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Bill Radke: One difference between this latest recession and past downturns is how hard it's hit professionals. The unemployment rate for college graduates has more than doubled since 2007. And with unemployment benefits running out, people are taking positions way below their education and experience level just to get back to work. As part of our series "Help Not Wanted," Marketplace's Mitchell Hartman introduces us to a highly-qualified candidate struggling with the search.
Stella Shaffer: Radio Iowa, I'm Stella Shaffer. A long battle between Ottumwa's mayor and city council will go down to the wire.
Mitchell Hartman: Stella Shaffer used to have, more or less, my job. Over a 30-year career she worked her way up from DJ to radio news anchor.
Shaffer: Aberdeen, Sioux Falls, Omaha, Des Moines.
Then, in her mid-50s, she remarried and moved to Oregon. It was 2007. The economy was tanking. She applied for media, PR, receptionist, waitress. After two years, she finally landed something -- and once again, you can hear her smooth radio voice:
Shaffer: Oop, there's a call. "Good morning, Oregon Health Plan Client Services, how can I help you today?"
If you happen to need help with your Medicaid benefits . . .
Shaffer: What's your client ID number?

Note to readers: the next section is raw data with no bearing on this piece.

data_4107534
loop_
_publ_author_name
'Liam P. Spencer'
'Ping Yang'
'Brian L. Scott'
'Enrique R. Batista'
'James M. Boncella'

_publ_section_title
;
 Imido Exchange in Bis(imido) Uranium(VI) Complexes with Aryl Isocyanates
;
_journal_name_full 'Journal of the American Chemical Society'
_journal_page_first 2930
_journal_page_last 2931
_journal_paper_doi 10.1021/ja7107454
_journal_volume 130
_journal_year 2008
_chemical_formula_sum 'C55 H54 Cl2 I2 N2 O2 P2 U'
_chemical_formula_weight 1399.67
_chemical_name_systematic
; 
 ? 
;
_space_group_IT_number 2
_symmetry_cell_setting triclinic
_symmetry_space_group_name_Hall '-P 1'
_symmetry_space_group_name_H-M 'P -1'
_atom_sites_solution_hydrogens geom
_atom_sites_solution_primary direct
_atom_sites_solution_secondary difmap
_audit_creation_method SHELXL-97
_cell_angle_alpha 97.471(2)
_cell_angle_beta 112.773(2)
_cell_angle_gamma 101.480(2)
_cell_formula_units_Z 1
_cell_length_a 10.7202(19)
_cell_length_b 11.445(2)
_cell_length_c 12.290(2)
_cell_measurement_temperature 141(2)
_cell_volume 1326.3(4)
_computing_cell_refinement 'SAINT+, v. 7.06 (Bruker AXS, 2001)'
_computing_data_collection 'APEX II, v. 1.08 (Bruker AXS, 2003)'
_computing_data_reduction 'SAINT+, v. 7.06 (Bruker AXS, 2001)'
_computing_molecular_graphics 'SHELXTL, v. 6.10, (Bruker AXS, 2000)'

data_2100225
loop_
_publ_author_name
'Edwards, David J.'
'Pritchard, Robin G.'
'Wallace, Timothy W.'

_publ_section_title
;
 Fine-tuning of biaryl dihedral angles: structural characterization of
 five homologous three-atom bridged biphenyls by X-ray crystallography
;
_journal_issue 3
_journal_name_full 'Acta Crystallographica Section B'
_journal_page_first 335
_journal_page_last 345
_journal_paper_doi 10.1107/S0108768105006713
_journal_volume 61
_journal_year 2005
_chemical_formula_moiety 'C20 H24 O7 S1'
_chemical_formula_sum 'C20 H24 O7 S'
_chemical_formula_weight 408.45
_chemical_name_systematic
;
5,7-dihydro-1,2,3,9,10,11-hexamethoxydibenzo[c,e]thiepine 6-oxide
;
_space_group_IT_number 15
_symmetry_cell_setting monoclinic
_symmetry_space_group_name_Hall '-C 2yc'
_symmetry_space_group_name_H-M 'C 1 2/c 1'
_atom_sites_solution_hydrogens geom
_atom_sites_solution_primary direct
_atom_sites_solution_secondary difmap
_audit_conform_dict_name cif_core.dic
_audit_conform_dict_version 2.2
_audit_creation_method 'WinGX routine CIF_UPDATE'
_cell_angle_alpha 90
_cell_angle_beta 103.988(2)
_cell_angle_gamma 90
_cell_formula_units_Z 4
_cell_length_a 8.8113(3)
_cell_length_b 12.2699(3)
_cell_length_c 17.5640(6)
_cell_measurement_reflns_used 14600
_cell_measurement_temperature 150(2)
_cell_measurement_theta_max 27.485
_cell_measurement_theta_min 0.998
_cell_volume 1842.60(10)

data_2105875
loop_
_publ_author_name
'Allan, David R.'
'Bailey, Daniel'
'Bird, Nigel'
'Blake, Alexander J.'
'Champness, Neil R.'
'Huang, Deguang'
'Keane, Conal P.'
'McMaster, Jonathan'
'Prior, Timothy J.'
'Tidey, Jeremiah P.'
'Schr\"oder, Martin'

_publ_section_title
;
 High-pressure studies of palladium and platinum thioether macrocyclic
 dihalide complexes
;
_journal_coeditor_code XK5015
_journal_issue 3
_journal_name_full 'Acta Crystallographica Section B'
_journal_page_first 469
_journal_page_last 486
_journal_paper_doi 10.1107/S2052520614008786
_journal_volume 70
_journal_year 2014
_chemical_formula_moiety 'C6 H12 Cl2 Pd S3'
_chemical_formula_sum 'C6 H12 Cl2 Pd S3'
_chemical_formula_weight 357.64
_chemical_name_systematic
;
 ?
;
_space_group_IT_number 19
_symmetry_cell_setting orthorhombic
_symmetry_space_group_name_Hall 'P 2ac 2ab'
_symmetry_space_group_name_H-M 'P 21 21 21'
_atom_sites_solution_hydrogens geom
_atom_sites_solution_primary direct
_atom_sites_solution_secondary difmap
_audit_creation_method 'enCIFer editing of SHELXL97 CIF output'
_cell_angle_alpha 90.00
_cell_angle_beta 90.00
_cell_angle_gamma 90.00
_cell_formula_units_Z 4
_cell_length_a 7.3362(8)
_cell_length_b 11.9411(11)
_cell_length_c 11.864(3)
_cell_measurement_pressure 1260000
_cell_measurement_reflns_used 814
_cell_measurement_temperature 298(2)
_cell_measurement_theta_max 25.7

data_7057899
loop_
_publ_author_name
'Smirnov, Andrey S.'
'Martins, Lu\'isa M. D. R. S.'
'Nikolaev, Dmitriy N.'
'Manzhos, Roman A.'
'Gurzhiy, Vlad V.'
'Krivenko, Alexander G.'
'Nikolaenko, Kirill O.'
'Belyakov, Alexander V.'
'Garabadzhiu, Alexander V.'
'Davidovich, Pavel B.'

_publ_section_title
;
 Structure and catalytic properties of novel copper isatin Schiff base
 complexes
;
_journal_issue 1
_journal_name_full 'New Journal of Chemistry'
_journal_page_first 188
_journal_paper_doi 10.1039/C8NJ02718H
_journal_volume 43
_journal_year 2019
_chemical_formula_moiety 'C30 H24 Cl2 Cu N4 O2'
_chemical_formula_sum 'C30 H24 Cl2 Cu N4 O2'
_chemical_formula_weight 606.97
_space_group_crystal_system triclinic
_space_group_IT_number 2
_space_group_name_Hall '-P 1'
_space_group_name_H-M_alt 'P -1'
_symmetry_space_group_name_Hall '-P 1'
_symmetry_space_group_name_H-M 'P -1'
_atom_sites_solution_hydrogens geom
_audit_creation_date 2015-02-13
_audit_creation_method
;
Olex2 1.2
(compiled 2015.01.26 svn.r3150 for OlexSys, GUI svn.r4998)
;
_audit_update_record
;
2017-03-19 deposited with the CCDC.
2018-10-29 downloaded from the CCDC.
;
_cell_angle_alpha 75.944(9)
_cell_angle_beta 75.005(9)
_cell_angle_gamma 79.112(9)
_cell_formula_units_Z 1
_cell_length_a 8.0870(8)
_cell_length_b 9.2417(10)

In the state of Oregon.
Shaffer: They filled this prescription before at this pharmacy . . . Basically it's call center work, very low pay grade. I got hired, was one of only two people out of maybe 13 who interviewed. People congratulated me like I'd won the lottery.
You can see why. Finding a job is taking longer than ever in this economy. Meaning people like Shaffer, with impressive resumes and advanced degrees, are settling for entry-level jobs rather than no job at all.
Shaffer: It seems like all my life I was under-qualified-right up until the moment when I was overqualified. I've had people say, "Oh, you wouldn't want to work for what we're paying" or "You're beyond this job."
Kris Kersine hired Shaffer at the call center. She's getting plenty of similar applicants for state jobs.
Kris Kersine: They have a lot of degrees -- Ph.D.'s, and Master's and Bachelor's. Of course, families-to support their families, they'll take what they can get.
But will they stay once the economy gets better and new opportunities open up for highly qualified workers?
Shaffer: You know, at the time that I took this job I figured it was really temporary. And I'm surprised by how much I like the job. On the phone I like to talk to people. Tell them things, educate them, give them answers.
Whether she can keep the job is another question. Oregon is laying off state workers to fill a huge budget gap.
I'm Mitchell Hartman for Marketplace.